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Cyber In security News

TM

November 2019
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CYBERSECURITY IS NOT A PUNCHLINE
CYBERSECURITY IS NOT A  PUNCHLINE
A president’s adviser and an old iPhone lead to serious questions.
A president’s adviser and an old iPhone lead to serious questions.
By David Hechler
By David Hechler
LAST MONTH A CYBERSECURITY STORY MADE THE ROUNDS that may have seemed small and silly—the kind of piece created for punchlines on late-night TV. But on reflection, it seems to epitomize a serious problem.
     It’s about Rudy Giuliani and his iPhone 6. No, I’m not talking about his butt-dialing reporters, even though there's plenty one could say about that. I’m thinking about his trip to the Apple store, as reported by NBC News. 
     The story took us back to January 2017. That was when President Trump named Giuliani his cybersecurity adviser. This was well before New York’s former mayor was functioning as the president’s personal attorney. But they were friends and they were close and they seemed to be communicating regularly.  
     That was why his trip to an Apple retail store in San Francisco provoked alarm, at least in retrospect. He showed up bright one morning, less than a month after he’d been dubbed cybersecurity adviser, to get help with a problem. He’d tried to enter his passcode at least 10 times, but apparently he’d forgotten it.  And now he was locked out of his phone.
     What’s wrong with this picture? When the story broke, all these months later, it seemed to elicit lots of guffaws. Especially since the anecdotes about Giuliani’s recent butt dials were paired with this earlier misadventure. And given the partisan divide in this country, and Giuliani’s prominence in the news over the past few months, it’s not surprising that it was played by some for laughs. But whatever your political persuasion, if you care about cybersecurity, there’s nothing funny about this.
     President Trump does not use a computer. That’s fine. There’s no shame in that. Using one is not a job requirement. But what is required of his job is a recognition that cybersecurity is part of national security. We downplay it at our great peril. Therefore, a president who has limited knowledge about, and experience with, computers is all the more dependent on the experts who advise him.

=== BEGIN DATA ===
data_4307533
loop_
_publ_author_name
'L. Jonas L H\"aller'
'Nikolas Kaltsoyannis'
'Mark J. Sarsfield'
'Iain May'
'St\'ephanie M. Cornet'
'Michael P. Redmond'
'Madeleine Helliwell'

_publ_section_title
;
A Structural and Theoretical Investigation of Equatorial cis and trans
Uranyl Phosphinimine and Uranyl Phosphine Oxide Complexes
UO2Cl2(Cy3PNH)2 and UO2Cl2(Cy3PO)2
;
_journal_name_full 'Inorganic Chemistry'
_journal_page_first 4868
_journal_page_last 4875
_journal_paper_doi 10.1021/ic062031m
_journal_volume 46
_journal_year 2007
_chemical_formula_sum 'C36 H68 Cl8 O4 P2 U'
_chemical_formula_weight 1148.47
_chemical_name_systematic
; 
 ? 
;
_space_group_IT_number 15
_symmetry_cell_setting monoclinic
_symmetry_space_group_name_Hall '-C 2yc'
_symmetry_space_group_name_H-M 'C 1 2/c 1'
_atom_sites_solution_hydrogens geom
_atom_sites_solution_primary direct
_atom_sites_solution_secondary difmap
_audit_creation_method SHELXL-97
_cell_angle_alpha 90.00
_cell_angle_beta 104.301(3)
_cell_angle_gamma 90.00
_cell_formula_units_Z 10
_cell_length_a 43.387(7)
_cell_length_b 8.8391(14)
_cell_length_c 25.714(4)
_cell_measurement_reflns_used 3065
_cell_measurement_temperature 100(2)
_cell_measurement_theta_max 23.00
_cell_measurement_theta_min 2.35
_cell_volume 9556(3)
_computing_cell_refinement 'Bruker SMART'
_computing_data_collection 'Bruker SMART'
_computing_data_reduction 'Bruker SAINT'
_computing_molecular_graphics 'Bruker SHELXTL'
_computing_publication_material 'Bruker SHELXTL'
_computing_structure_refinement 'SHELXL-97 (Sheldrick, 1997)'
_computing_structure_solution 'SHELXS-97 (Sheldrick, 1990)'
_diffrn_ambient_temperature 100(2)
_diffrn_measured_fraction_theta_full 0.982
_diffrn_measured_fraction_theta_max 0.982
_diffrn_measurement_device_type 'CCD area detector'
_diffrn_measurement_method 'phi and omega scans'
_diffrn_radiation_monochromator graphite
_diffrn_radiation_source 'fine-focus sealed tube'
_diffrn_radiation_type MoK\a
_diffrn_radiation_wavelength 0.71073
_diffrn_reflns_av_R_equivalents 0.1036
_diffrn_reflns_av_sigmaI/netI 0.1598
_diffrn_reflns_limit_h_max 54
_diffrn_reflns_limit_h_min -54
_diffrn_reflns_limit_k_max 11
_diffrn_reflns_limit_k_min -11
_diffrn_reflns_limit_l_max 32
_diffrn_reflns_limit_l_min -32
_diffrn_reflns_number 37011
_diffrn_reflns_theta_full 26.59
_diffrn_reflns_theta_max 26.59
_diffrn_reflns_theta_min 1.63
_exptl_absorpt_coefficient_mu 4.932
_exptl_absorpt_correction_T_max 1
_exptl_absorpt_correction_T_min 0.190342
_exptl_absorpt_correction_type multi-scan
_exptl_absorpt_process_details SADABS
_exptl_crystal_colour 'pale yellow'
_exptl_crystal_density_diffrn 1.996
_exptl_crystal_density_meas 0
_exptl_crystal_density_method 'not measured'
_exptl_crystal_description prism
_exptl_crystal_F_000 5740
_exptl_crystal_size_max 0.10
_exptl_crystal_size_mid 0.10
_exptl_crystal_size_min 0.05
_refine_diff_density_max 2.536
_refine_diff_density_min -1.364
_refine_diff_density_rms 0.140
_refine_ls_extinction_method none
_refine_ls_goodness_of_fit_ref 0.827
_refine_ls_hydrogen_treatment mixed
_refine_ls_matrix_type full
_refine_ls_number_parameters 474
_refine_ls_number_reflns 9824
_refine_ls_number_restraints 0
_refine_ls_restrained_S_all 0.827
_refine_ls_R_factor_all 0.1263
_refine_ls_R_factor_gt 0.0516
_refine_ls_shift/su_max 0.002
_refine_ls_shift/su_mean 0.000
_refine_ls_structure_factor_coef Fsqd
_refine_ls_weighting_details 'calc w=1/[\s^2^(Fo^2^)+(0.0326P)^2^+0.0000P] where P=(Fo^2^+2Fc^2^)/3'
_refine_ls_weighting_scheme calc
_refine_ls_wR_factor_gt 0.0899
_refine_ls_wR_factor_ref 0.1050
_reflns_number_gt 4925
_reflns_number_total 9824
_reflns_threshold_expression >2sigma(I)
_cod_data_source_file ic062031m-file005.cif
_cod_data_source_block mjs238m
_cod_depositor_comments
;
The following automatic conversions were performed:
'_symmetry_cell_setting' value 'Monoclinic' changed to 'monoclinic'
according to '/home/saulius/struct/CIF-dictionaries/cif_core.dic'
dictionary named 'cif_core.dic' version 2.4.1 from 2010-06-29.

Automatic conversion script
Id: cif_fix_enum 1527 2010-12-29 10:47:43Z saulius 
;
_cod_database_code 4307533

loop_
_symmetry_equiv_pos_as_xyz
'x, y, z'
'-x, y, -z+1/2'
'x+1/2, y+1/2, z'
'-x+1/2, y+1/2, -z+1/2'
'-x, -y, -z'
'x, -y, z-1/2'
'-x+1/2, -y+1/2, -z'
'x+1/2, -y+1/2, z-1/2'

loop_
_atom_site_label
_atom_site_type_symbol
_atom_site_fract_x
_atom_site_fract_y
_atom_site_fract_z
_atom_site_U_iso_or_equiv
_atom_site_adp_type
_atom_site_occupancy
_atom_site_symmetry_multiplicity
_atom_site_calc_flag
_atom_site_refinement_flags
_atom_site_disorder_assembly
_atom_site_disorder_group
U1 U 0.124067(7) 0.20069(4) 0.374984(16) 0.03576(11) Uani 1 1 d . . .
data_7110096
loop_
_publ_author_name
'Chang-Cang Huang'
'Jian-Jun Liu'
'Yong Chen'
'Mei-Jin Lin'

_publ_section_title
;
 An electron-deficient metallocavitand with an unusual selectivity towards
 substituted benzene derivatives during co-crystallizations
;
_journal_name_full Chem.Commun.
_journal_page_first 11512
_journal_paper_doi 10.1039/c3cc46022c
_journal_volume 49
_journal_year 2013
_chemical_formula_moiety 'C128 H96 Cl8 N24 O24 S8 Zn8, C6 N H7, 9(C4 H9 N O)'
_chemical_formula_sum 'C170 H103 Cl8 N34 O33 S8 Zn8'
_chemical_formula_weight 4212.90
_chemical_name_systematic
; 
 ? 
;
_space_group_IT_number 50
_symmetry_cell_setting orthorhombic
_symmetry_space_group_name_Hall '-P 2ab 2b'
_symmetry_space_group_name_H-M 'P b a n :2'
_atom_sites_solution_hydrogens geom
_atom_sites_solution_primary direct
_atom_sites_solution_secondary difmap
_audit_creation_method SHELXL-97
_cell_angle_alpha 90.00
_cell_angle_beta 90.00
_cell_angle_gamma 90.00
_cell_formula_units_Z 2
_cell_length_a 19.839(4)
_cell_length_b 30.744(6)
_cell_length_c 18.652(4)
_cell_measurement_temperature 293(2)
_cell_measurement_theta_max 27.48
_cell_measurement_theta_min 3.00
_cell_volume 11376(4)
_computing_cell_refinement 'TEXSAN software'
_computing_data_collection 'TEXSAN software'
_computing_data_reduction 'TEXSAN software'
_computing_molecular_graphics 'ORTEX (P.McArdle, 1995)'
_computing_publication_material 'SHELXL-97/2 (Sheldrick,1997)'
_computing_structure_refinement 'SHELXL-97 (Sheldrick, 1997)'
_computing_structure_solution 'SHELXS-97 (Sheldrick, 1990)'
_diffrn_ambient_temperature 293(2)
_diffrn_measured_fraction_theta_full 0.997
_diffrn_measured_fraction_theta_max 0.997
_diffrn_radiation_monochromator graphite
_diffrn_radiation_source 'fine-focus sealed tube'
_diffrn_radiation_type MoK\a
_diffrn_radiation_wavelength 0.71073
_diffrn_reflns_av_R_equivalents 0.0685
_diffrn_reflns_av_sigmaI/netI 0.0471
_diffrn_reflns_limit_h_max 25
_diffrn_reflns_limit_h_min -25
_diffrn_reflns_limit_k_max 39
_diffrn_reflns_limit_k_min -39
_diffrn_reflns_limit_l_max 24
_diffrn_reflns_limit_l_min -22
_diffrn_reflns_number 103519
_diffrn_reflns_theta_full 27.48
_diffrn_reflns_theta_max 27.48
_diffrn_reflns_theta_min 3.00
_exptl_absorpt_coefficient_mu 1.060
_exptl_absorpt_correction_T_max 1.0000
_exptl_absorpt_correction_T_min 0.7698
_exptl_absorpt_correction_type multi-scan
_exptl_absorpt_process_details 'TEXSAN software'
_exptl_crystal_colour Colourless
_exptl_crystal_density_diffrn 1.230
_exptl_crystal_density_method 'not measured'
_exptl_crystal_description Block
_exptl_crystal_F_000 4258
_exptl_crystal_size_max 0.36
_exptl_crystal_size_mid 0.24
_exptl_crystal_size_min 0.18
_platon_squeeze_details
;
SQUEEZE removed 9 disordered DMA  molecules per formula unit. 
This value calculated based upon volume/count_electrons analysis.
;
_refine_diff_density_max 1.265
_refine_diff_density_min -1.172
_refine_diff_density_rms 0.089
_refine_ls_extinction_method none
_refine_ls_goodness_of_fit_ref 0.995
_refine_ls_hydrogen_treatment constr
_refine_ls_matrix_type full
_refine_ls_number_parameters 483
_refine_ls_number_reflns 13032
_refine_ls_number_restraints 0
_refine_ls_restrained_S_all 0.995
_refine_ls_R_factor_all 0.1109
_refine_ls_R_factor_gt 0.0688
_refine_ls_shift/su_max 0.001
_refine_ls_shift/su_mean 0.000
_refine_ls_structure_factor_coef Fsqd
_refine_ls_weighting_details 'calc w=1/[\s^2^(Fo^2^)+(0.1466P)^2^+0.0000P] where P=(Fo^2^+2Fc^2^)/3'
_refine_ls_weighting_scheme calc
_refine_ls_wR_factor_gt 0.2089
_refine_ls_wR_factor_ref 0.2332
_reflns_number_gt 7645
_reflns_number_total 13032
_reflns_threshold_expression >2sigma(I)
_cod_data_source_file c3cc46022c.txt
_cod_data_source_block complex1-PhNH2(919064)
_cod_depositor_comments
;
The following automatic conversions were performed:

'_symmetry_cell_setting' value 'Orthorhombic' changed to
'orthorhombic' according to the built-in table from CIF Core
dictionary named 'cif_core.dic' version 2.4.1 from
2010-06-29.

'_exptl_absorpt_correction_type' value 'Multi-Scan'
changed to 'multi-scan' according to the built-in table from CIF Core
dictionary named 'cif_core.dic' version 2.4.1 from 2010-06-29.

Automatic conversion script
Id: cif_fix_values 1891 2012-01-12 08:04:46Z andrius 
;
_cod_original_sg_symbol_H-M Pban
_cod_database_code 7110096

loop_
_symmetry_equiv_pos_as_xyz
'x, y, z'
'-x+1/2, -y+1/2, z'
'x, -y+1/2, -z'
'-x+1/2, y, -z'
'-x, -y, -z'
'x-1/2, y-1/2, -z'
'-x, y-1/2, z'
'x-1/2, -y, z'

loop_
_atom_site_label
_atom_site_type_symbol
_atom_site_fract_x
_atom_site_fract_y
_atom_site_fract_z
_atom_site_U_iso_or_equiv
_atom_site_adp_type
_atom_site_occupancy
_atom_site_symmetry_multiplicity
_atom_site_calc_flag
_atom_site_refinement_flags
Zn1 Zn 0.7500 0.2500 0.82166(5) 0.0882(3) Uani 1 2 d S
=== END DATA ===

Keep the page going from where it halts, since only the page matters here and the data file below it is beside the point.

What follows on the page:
Giuliani was in no position to advise the president on this subject. Not only did he lack basic proficiency, he has demonstrated a carelessness in using his unsecured phone to conduct business. In fact, as the NBC article pointed out, bringing his phone to an Apple store for repairs was another indication of a casual attitude toward security. Even if his phone contained nothing more confidential than information about his law firm’s clients.
     But the larger problem is that this episode seems to be symptomatic of an attitude. There was another news story last month that raised questions about the administration’s view of cybersecurity.
     A senior cybersecurity director in the White House expressed alarm that the Office of the Chief Information Security Officer was being folded into the Office of the Chief Information Officer. He wrote about it in his resignation letter. The White House, he said, “is posturing itself to be electronically compromised once again.” And he wasn’t alone in leaving. The administration’s actions had prompted many career cybersecurity professionals to jump ship, he said.
     Nor was this an isolated incident. In 2018, the position of cybersecurity coordinator on the staff of the National Security Council was eliminated. The role was deemed to be unnecessary and duplicative—a conclusion that mystified and worried cybersecurity experts.
     So the Giuliani story seems to be part of a pattern. And it’s a troubling one. In this light, it doesn’t seem so comical. In fact, it should leave us pondering some serious questions. The one that occurs to me is: If this was the president’s cybersecurity adviser, who’s minding the store?
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